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The Noble Writ: Burgundy From the Ground Up

2007 Domaine Arlaud Bourgogne Rouge Roncevie ($27)
33 Wine Shop & Tasting Bar, 1913 Park Avenue; 314-231-9463

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Say a hearty hello to 2007 Domaine Arlaud Bourgogne Rouge Roncevie

Tasting notes:

Pale red in color. The aroma is redolent of tart cherry fruit, but there's an undercurrent of earthiness -- a hallmark of red Burgundies -- and spicy oak. Medium weight in the mouth, where the dark fruit stars again. You get some tannic structure, but nothing overpowering. This wine took a couple of hours to really get singing, so if you're drinking it now, decanting before pouring would be a good idea.

Today's wine is an example of a single-vineyard Bourgogne, from the well-regarded village of Gevry-Chambertin. (It's farmed organically, though this small producer doesn't bother to seek certification.)

For anyone who likes wine, it's worth getting to know Burgundy, because it is the point of origin for two of the finest grape varieties -- pinot noir and chardonnay. In addition, Burgundy is one of the best areas to explore the concept of terroir, that virtually untranslatable French term for the phenomenon that grapes transmit to wine some of the character of the ground they're grown in.

The trouble is that a lot of people are put off Burgundy because the region's wines are organized in an uncommon (and complex) hierarchical structure -- one that's codified in French law.

The good news is that the system isn't nearly as daunting as many people make it out to be.

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Wikimedia Commons
Vineyards in Gevrey-Chambertin, birthplace of today's featured wine.
​At the base level are wines made with grapes from any of Burgundy's sub-regions. The most commonly seen of these is "Bourgogne," which permits grapes from anywhere in the entire Burgundy region.

Bourgognes from large producers are usually the product of widely dispersed vineyards and offer little glimpse into what makes the higher-level wines of Burgundy so addictive to Burgundy fans.

But Bourgognes from small producers are often the product of a single vineyard, or just a handful of vineyards, usually located near the region where the producer's higher-classed wines also come. These can be great values, as these vineyards and the wines they produce receive as much care as their more prestigious relations. (With respect to terroir, in some instances all that separates the high-class spreads from their lesser brethren is a road or old footpath.)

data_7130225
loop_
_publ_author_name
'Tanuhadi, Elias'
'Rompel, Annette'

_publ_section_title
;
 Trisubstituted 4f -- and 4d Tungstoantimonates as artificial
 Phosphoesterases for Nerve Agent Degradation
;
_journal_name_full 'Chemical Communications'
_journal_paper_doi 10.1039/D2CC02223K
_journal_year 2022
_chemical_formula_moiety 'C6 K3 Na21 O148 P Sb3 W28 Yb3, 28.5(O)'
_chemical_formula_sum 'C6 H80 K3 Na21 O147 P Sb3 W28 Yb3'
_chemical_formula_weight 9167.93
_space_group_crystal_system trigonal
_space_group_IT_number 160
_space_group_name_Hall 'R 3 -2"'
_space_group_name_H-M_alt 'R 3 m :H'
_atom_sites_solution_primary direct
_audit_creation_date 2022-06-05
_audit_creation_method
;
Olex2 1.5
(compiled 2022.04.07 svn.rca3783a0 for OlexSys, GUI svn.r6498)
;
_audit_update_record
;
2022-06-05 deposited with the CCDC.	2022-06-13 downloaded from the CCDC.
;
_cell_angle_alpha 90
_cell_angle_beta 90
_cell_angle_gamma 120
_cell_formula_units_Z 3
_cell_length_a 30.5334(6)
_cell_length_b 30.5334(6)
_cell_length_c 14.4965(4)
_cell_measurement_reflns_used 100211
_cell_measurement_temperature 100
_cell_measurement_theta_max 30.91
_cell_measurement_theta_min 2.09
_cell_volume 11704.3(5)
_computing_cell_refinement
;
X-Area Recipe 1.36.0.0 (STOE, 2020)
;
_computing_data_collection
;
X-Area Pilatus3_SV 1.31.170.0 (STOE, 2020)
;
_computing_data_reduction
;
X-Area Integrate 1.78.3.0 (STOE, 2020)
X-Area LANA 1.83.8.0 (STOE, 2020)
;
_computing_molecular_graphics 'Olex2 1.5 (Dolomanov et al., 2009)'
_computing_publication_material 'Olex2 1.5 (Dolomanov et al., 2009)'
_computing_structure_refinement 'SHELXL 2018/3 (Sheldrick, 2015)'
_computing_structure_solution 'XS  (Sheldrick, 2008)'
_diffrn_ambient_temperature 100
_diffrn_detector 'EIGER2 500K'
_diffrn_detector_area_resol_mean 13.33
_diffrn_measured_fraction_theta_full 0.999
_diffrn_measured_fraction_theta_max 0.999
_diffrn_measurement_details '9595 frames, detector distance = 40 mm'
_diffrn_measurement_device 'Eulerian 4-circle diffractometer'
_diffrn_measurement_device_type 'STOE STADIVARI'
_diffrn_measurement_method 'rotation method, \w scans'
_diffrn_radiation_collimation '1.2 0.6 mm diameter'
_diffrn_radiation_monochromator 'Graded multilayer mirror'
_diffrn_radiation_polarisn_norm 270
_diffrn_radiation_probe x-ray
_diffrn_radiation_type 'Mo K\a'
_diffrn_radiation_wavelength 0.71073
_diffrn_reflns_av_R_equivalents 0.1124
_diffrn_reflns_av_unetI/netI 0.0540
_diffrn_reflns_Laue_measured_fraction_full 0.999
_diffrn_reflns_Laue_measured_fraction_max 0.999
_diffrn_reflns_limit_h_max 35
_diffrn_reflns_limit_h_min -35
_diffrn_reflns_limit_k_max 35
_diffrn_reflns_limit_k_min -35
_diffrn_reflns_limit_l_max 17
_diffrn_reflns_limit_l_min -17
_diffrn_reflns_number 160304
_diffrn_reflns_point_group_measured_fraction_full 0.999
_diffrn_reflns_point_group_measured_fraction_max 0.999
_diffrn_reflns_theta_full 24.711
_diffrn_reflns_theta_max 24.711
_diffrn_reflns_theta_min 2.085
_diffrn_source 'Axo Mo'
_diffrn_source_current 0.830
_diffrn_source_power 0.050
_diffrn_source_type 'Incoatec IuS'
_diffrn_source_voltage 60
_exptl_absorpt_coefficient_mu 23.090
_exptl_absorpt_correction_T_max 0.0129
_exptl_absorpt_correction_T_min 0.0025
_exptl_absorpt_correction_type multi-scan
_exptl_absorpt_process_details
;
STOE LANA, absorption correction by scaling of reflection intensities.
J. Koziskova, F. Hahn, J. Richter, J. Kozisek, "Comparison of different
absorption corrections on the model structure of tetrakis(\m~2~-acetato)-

Next come "Village" wines, which permit the inclusion of grapes grown anywhere within the legal limits of a particular town (which often vary from the geographic limits of said town). Values abound here as well, particularly in down years, when many good producers demote to "Village" higher-level wines that haven't met their expectations.

The two highest designations in Burgundy -- "Premier Cru" and "Grand Cru" -- are vineyard-specific and based on centuries of winemaking (and politics; this is France, after all). A few Premier Crus might rightly be more appropriately labeled Grand Crus (and vice versa), but overall there's surprising consensus regarding the rankings.

There's also very little in the realm of Premier or Grand crus that most of us can afford.

But even at the lower levels, Burgundy has a way of captivating wine lovers, and for good reason.

A good rule of thumb is to start with Bourgognes. Once you find some you like, apply the simple mantra of "producer, producer, producer" and work your way up the hierarchy as far as you want to go. If you enjoy a winemaker's Bourgogne, you'll probably like his or her other wines as well.

Other quality Bourgognes to look for around St. Louis include those of Robert Chevillon and A. et P. de Villaine.


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